|World Cup, Pool B, Hobart:|
|Ireland 331-8 (50 overs): Joyce 112; Chatara 3-61|
|Zimbabwe 326 (49.3 overs): Taylor 121; Cusack 4-32|
|Ireland won by five runs|
Ireland maintained their quest for the World Cup quarter-finals with a tense five-run win over Zimbabwe in Hobart.
Ed Joyce made 112, while Andy Balbirnie was run out three short of a maiden hundred as Ireland posted 331-8, their highest one-day international total.
Zimbabwe required the highest chase in World Cup history and Brendan Taylor hit four sixes in 121 from 91 balls.
Seven were needed from the final over but the last two wickets fell as the Zimbabweans bowed out of the event.
Ireland next face unbeaten India, who have already qualified, on Tuesday.
The Irish team's final match is the last of the group fixtures in the tournament, against Pakistan on 15 March, when West Indies face UAE, and is likely to determine which other three sides will advance to the quarter-finals from Pool B.
|Alan Lewis, former Ireland captain on BBC Test Match Special|
|"It looks like in this group that you will need eight points to get through but who knows? But the way this group has gone, I don't know what to say."|
After a quiet start in which only six fours were scored in the opening 20 overs, Joyce and Balbirnie shared an Irish third-wicket record of 138 in 18 overs.
Sussex left-hander Joyce, who played 17 ODI matches for England from 2006-7, averaging 27, might have departed first ball, but a TV review deemed his edge had fallen short of slip.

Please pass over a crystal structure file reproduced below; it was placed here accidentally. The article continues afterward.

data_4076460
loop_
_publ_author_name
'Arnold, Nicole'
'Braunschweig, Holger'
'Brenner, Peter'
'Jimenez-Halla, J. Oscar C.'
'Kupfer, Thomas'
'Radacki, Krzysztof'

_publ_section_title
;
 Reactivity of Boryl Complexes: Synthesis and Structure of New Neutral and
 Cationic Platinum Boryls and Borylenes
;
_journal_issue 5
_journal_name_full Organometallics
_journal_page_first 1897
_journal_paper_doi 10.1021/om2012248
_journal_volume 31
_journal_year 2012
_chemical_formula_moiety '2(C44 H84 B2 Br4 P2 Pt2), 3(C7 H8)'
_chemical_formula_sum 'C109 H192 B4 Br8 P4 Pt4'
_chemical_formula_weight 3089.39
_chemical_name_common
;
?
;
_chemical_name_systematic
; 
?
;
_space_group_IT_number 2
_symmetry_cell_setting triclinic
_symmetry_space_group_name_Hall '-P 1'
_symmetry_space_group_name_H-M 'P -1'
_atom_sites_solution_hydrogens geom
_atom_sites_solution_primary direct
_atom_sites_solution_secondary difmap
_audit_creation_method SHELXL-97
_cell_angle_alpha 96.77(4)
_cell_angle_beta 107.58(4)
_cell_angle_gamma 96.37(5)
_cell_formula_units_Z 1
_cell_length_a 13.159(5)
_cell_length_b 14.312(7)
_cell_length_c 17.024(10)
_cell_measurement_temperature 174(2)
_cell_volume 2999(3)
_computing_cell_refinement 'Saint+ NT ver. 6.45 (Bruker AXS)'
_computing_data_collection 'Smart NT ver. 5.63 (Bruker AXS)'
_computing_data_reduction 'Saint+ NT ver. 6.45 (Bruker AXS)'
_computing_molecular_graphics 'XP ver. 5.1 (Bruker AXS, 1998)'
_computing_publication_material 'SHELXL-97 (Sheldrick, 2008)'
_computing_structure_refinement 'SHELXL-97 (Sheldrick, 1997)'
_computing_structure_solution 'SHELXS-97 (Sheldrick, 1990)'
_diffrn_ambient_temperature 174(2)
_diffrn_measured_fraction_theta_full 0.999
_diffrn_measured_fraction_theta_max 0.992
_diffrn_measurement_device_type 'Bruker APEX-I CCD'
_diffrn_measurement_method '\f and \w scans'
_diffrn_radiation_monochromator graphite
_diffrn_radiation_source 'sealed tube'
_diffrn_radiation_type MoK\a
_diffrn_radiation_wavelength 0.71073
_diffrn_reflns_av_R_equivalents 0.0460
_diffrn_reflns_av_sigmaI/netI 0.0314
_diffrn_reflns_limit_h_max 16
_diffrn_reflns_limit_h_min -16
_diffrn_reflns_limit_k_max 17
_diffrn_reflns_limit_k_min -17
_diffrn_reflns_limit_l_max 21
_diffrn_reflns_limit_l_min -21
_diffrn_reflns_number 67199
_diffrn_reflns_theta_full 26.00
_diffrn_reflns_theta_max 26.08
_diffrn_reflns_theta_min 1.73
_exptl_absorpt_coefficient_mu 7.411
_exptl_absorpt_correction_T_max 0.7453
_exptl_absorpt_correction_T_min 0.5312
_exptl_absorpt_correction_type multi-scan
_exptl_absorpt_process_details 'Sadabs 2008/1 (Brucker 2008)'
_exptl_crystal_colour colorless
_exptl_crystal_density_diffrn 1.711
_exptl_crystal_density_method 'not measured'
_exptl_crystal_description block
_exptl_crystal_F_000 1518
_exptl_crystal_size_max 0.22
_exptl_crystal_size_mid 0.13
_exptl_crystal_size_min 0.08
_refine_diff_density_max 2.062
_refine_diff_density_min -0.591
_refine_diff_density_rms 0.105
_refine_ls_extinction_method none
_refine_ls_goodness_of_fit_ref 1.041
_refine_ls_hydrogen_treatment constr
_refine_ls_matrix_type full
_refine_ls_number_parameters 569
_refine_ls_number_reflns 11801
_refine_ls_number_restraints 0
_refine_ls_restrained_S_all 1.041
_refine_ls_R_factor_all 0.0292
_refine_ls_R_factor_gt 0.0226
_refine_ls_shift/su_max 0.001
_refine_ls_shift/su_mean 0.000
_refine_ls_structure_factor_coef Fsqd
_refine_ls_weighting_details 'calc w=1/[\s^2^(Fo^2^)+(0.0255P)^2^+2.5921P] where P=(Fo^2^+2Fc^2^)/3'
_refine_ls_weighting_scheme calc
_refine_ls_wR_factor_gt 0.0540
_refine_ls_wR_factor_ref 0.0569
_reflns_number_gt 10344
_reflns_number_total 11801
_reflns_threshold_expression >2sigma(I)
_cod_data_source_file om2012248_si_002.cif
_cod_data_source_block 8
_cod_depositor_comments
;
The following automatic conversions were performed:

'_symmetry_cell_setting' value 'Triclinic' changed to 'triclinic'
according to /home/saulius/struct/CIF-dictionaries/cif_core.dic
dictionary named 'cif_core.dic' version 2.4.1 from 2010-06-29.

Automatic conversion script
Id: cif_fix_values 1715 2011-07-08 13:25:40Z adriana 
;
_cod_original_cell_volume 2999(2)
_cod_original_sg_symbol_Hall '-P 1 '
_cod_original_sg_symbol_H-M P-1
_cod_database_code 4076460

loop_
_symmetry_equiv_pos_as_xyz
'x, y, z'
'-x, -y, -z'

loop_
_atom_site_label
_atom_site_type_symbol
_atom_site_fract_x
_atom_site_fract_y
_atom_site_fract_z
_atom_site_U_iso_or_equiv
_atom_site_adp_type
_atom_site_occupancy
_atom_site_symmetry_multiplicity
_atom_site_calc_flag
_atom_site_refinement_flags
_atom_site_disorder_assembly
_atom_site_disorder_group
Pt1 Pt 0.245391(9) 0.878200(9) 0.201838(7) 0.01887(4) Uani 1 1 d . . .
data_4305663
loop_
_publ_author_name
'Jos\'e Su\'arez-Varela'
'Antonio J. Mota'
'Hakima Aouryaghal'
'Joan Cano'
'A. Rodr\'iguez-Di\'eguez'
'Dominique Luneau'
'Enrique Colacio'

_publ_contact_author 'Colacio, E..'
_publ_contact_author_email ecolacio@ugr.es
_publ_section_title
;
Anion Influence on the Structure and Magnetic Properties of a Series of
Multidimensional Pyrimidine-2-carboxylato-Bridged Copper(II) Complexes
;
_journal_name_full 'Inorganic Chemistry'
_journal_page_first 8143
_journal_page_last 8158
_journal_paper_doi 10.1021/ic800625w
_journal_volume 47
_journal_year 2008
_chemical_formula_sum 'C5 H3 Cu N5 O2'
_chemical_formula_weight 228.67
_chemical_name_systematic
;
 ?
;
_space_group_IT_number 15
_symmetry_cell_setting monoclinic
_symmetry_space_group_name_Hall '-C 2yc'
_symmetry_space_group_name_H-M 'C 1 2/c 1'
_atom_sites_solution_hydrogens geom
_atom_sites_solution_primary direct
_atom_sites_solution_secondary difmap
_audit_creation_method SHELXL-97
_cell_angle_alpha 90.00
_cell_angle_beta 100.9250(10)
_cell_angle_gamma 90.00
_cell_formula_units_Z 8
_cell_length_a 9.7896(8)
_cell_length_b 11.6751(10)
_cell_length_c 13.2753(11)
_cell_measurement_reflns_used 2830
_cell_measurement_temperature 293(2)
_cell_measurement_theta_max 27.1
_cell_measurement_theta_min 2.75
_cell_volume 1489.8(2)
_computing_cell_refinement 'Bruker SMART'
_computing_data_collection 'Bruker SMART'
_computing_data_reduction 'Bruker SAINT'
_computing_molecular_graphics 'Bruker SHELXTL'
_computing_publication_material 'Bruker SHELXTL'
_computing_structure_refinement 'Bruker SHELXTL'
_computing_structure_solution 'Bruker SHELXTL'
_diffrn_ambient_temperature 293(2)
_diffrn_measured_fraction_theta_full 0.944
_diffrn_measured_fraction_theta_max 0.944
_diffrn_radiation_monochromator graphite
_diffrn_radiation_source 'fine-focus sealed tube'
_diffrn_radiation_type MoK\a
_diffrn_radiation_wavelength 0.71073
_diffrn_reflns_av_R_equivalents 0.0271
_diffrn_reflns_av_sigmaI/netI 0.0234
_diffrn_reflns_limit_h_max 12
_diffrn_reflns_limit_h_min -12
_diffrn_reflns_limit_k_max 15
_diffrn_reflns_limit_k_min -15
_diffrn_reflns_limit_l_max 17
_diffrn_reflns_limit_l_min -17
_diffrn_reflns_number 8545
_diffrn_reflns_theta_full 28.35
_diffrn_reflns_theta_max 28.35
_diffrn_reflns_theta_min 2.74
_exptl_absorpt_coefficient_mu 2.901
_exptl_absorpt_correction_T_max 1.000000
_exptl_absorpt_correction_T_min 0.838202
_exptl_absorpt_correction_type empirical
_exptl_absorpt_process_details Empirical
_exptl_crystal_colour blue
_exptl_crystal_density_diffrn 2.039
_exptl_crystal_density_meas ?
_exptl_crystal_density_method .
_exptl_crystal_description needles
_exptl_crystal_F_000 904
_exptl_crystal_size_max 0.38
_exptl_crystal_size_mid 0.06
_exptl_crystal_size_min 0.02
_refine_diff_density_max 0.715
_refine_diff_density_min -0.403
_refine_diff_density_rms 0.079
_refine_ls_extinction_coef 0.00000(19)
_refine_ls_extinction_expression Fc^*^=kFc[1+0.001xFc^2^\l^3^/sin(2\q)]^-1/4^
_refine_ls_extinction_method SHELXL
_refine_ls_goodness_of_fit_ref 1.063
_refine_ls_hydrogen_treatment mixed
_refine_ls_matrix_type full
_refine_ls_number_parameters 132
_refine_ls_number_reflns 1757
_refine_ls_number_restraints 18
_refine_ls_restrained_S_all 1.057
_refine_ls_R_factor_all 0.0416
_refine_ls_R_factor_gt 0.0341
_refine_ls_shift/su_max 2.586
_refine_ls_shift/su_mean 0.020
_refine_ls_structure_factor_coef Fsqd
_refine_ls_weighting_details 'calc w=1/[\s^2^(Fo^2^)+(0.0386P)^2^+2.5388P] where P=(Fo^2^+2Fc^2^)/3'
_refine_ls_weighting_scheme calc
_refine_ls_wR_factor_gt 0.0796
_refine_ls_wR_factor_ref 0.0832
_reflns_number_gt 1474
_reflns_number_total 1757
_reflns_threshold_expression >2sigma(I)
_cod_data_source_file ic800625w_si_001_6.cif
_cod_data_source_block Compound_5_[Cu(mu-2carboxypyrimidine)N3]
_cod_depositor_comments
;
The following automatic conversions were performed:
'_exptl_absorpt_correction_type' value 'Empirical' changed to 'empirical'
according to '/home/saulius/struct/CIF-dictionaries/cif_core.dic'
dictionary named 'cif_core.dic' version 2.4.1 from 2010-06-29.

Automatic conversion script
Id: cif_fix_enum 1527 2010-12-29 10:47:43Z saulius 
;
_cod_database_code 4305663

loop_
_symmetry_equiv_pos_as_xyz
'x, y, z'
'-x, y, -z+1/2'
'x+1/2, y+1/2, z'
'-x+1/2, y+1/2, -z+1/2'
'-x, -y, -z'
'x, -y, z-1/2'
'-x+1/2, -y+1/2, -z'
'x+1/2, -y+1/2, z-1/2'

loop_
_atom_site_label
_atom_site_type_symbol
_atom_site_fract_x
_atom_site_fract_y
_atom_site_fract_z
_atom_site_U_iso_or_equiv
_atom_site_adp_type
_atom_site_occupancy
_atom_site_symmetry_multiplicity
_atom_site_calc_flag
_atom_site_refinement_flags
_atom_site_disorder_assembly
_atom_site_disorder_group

He was dropped on 34 and again having completed his third ODI ton, while Balbirnie's attractive innings came to an unfortunate end when his dive was short of the crease while attempting an ambitious second run in the final over.
Despite the formidable target, Taylor, who became only the fourth Zimbabwean to pass 5,000 ODI runs, used his feet in assured fashion, timing the ball exquisitely to compile his first century since 2011.
He had guided his team to within 109 of victory when he was cleverly deceived by Alex Cusack's slower ball in the 38th over, spooning a catch to mid-wicket.
Left-hander Sean Williams, who had added 149 with Taylor, somehow kept his team in contention before, with 32 needed from 19 balls, he holed out to deep mid-wicket on 96, John Mooney taking the catch above his head with his foot perilously close to the boundary boards.
Yet 17 runs from the penultimate over kept the match on a knife-edge before Cusack took the remaining two wickets to finish with 4-32, as Ireland held on for their third victory in four matches.